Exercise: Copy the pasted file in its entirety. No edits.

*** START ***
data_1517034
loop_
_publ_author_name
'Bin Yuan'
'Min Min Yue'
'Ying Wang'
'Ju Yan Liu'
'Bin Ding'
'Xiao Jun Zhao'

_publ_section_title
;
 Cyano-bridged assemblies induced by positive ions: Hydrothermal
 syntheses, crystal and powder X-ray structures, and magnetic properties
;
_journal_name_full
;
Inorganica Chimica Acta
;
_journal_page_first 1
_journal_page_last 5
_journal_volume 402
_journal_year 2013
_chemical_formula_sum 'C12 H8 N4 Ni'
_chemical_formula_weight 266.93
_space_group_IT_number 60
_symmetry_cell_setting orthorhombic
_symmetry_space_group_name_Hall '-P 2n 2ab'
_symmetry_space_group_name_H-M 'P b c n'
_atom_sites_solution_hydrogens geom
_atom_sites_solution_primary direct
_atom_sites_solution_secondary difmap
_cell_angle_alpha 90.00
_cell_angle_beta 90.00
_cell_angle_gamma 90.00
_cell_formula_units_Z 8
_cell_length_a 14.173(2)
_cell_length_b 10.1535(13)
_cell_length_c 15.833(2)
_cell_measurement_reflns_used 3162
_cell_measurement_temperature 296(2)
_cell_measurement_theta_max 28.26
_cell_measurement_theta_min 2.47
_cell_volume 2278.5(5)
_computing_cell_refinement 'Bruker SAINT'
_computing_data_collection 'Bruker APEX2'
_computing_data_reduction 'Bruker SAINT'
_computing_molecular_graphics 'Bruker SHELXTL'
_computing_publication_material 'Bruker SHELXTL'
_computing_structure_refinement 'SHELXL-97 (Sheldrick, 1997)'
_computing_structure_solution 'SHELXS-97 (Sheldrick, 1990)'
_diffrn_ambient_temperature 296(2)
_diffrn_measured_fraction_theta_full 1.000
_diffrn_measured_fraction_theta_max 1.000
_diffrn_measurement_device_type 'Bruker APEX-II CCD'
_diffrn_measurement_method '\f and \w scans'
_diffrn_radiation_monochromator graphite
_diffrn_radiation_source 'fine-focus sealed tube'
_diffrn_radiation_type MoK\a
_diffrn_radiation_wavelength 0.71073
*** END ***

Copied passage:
data_1517034
loop_
_publ_author_name
'Bin Yuan'
'Min Min Yue'
'Ying Wang'
'Ju Yan Liu'
'Bin Ding'
'Xiao Jun Zhao'

_publ_section_title
;
 Cyano-bridged assemblies induced by positive ions: Hydrothermal
 syntheses, crystal and powder X-ray structures, and magnetic properties
;
_journal_name_full
;
Inorganica Chimica Acta
;
_journal_page_first 1
_journal_page_last 5
_journal_volume 402
_journal_year 2013
_chemical_formula_sum 'C12 H8 N4 Ni'
_chemical_formula_weight 266.93
_space_group_IT_number 60
_symmetry_cell_setting orthorhombic
_symmetry_space_group_name_Hall '-P 2n 2ab'
_symmetry_space_group_name_H-M 'P b c n'
_atom_sites_solution_hydrogens geom
_atom_sites_solution_primary direct
_atom_sites_solution_secondary difmap
_cell_angle_alpha 90.00
_cell_angle_beta 90.00
_cell_angle_gamma 90.00
_cell_formula_units_Z 8
_cell_length_a 14.173(2)
_cell_length_b 10.1535(13)
_cell_length_c 15.833(2)
_cell_measurement_reflns_used 3162
_cell_measurement_temperature 296(2)
_cell_measurement_theta_max 28.26
_cell_measurement_theta_min 2.47
_cell_volume 2278.5(5)
_computing_cell_refinement 'Bruker SAINT'
_computing_data_collection 'Bruker APEX2'
_computing_data_reduction 'Bruker SAINT'
_computing_molecular_graphics 'Bruker SHELXTL'
_computing_publication_material 'Bruker SHELXTL'
_computing_structure_refinement 'SHELXL-97 (Sheldrick, 1997)'
_computing_structure_solution 'SHELXS-97 (Sheldrick, 1990)'
_diffrn_ambient_temperature 296(2)
_diffrn_measured_fraction_theta_full 1.000
_diffrn_measured_fraction_theta_max 1.000
_diffrn_measurement_device_type 'Bruker APEX-II CCD'
_diffrn_measurement_method '\f and \w scans'
_diffrn_radiation_monochromator graphite
_diffrn_radiation_source 'fine-focus sealed tube'
_diffrn_radiation_type MoK\a
_diffrn_radiation_wavelength 0.71073